Everyone knows to disclose, disclose, disclose when selling their home. Does that include providing a prospective buyer with old reports of physical inspections? Yes!
California Civil Code section 2079 requires your realtor to conduct a reasonably competent and diligent visual inspection of the property offered for sale and to disclose to that prospective purchaser all facts materially affecting the value or desirability of the property that an investigation would reveal. "Material facts" are those from the buyer's viewpoint and include anything that would affect the buyer's willingness to buy the property and pay the price he or she is offering to pay. So while a realtor may not see an old report, he or she may learn about it from the seller and should thereafter disclose it and provide it. California Civil Code section 1102.1 states that a realtor and seller must provide previously received reports of physical inspections. In Gilbert v. Corlett (1959) 171 Cal. 2d 116, a seller of real property was found guilty of fraud against the buyer by failing to disclose a prior engineer’s report that the property under contract had soil condition issues. Sellers are often hesitant to provide old reports because (a) they are old; (b) repairs have been done; or (c) the seller may have a more current report or a cheaper bid. Even if the report falls in any of these categories, it is better to disclose and provide them. If an explanation is warranted regarding the report, then take the time to draft one. The worry is often that the old report will harm the marketability of the property. In hot markets, properties sell, even with damaging reports.
We recently defended an individual who was the restrained party in a Domestic Violence Temporary Restraining Order (TRO). The matter went to trial this Fall 2017 over the course of two and a half days. We were successful in that the court found that there was no abuse and therefore no basis for issuing a permanent restraining order. In addition, our client was awarded a substantial amount of attorney’s fees against the party seeking the restraining order.
Domestic violence is serious and the Alameda County Superior Court employs a “zero tolerance” policy against such matters. In assessing a defense to a TRO, the definition of “abuse” should first be examined. California Family Code section 6200 et seq. defines “abuse” as several ways, including intentionally or recklessly causing or attempting to cause bodily injury, sexual assault, placing someone in reasonable apprehension of imminent serious bodily injury or engaging in behavior that constitutes molesting, attacking, stalking or harassing.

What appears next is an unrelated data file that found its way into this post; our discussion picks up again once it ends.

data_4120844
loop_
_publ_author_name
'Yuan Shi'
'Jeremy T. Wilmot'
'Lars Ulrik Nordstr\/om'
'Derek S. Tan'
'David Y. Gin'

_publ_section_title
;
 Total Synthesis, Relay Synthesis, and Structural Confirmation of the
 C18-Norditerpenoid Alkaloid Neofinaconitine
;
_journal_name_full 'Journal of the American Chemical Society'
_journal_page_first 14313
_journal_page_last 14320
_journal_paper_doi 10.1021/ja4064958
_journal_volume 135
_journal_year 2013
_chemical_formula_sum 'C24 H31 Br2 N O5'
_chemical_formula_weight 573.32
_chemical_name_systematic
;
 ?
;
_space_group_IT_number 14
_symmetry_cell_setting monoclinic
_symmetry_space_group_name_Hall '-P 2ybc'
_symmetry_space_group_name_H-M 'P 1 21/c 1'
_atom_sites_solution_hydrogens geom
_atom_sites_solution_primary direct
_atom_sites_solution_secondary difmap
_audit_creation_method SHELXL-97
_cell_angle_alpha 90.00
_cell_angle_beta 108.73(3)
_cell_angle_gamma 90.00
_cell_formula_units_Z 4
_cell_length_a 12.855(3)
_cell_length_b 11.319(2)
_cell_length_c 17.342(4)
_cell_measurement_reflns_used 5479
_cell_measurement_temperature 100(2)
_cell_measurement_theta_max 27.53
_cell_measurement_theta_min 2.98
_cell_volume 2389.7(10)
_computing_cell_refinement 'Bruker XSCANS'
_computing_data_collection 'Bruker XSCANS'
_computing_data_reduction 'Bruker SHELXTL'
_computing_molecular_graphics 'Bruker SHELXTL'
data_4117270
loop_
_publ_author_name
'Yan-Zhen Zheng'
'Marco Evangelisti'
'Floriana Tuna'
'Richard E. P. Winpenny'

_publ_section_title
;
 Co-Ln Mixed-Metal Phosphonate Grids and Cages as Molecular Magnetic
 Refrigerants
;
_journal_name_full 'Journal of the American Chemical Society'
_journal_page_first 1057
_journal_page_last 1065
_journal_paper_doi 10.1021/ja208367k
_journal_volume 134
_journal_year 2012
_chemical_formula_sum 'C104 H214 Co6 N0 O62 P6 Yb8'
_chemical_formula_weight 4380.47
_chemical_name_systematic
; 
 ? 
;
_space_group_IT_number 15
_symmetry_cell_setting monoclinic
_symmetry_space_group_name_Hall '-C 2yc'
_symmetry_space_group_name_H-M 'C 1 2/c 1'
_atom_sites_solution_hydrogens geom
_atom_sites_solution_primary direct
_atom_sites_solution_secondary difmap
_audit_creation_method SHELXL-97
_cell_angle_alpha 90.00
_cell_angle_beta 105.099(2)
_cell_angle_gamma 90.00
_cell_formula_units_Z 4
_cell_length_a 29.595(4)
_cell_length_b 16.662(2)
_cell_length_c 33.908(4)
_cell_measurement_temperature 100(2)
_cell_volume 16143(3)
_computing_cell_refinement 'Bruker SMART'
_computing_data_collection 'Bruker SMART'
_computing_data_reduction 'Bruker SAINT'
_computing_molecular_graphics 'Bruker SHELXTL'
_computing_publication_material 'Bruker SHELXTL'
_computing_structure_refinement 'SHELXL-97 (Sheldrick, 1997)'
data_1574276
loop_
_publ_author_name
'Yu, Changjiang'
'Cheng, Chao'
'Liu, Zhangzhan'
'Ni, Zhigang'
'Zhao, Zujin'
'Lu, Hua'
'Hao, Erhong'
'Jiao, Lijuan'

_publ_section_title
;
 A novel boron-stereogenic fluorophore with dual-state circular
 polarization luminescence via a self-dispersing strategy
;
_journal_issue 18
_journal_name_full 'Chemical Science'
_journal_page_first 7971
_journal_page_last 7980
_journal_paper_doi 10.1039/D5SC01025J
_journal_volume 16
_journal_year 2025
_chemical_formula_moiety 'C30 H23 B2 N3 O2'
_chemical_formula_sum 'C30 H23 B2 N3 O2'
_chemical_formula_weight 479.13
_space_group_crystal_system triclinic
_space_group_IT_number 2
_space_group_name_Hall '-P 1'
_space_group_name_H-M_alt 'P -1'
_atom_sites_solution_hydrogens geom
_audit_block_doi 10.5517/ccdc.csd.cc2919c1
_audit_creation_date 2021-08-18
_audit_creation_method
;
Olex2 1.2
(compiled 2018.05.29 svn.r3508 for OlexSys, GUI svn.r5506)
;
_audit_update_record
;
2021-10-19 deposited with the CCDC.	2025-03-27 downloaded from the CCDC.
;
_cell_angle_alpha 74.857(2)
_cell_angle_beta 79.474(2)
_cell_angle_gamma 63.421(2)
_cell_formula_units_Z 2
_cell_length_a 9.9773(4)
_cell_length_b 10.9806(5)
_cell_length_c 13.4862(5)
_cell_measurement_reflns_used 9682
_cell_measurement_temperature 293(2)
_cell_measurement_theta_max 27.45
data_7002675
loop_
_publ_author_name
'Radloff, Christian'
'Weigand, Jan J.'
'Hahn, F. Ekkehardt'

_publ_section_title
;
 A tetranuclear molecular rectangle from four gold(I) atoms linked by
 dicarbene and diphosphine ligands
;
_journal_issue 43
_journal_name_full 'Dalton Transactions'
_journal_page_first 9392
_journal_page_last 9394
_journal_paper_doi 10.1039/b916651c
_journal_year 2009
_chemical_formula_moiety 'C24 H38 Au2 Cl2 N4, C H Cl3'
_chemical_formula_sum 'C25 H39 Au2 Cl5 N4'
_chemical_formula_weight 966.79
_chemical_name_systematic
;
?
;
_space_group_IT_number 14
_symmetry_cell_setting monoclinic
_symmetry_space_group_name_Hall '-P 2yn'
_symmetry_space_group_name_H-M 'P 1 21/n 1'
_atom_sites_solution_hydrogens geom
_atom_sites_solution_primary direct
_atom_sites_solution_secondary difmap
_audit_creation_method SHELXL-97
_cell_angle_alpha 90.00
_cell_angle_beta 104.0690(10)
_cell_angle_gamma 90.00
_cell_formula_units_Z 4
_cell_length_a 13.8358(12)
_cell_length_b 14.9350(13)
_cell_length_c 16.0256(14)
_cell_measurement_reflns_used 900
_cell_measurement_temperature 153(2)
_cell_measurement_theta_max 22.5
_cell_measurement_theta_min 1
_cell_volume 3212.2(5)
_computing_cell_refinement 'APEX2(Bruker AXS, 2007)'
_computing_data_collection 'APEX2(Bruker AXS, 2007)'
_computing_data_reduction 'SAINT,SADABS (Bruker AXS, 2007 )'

If you have any questions, please contact us for a free consultation.
Unlike courtroom procedures and practices, mediation is fairly informal. It is a cooperative process where interested parties attempt to resolve their dispute and enter into a binding agreement reflecting what they have agreed to.
Even if litigation has commenced, mediation can be used an effective method to “put the brakes on” expensive courtroom battles...
Even if litigation has commenced, mediation can be used an effective method to “put the brakes on” expensive courtroom battles, giving the parties an opportunity to step back and work on resolution. Additionally, mediation is typically a fraction of the cost of litigation while still remaining confidential.
If you have any questions about mediation, please contact Gargalicana / Graceffa LLP by email or phone. Our experienced firm is happy to explain why mediation may be your best legal remedy.
Our firm works diligently to ensure the best outcome for every single one of our clients. We are humbled by some of the kind words past clients have shared. Deb Graceffa would like to personally thank a recent client for the following kind words:
After interviewing several others I selected Deb Graceffa. She quickly impressed me as being no nonsense, knowledgeable and importantly accessible... Throughout the process Deb was assertive and deeply mindful of my interests.
If you have any questions, please contact Gargalicana / Graceffa LLP by email or phone.